Bugge Wesseltoft, Dan Berglund & Henrik Schwartz      Rotterdam

Christian Mc Bride Trio                                                                Madrid

Ganavya                                                                                              Madrid

Airelle Besson                                                                                  Bremen

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Best of the rest – among the many books I read last year I think that Leonardo Padura’s The Man Who Loved Dogs was the most impressive – a great birthday present from a close friend who seem to know what I may enjoy reading. Some great TV – An honorable woman, True Detective (Season 2), and documentaries about Nina Simone and Amy Winehouse.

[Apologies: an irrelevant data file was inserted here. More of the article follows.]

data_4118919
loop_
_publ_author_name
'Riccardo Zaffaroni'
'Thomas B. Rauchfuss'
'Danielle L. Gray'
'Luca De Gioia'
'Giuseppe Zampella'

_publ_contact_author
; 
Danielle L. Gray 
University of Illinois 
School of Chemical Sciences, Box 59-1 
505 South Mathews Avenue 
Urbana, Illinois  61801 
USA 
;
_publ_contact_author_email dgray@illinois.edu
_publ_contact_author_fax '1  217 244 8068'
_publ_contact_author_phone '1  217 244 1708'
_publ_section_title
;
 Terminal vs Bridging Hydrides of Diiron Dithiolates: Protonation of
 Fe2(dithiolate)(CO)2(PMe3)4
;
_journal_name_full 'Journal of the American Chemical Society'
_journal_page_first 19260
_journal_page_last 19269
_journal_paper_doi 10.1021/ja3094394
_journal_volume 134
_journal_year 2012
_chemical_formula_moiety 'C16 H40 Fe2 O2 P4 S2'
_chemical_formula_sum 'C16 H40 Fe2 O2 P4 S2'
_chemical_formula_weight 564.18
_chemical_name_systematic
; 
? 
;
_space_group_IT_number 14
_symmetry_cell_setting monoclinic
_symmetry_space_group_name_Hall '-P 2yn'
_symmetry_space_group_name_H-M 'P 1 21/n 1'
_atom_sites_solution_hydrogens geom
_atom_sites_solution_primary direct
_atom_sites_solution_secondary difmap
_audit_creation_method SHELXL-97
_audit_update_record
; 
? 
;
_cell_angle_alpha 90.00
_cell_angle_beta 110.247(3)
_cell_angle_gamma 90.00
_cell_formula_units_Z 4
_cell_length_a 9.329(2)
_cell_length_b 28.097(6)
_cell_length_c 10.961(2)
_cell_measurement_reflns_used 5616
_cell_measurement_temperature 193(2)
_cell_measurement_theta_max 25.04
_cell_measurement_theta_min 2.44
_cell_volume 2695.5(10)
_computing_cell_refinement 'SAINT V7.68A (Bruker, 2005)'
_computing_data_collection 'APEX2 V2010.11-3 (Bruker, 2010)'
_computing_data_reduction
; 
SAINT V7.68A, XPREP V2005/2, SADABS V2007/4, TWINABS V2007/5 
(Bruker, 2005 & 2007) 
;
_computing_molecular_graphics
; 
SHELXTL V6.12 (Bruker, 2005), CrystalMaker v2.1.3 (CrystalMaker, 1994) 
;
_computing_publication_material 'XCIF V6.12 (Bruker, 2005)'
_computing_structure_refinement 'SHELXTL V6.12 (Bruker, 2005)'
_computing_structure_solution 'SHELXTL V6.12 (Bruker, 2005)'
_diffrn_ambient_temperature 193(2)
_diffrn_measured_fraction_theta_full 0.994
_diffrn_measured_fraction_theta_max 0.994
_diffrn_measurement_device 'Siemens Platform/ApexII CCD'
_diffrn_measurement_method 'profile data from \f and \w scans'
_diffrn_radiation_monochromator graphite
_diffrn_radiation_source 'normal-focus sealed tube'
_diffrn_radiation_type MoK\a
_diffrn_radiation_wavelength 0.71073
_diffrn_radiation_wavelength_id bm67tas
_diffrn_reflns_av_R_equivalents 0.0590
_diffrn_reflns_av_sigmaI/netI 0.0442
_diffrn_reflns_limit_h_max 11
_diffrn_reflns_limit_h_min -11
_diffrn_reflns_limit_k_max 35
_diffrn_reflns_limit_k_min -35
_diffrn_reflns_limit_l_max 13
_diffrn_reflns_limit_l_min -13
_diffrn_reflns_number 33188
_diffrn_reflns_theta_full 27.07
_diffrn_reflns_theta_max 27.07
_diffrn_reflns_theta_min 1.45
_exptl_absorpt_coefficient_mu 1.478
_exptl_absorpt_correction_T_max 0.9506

Remembering the people in the business I knew whom we lost in 2015 – Ornette Coleman, Bruce Lundvall, Bob Belden and Natalie Cole, whom I met a few times working two of her Verve releases internationally in the early/mid 2000’s. A great lady with a good sense of humor and a very professional attitude. Rest In Peace.

NOLA

New Orleans – a must visit for every jazz fan and finally we made the trip over there … and it turned out to be everything I had imagined … even a little better in terms of music, but more about this later.

The cradle of jazz is still a place full of music – in almost every bar, at the corners of the streets in the French Quarter and of course in the many jazz venues, there are bands playing – and most of them on a pretty high level of musicianship. From big bands to solo performances, the streets and plazas of New Orleans cover it all.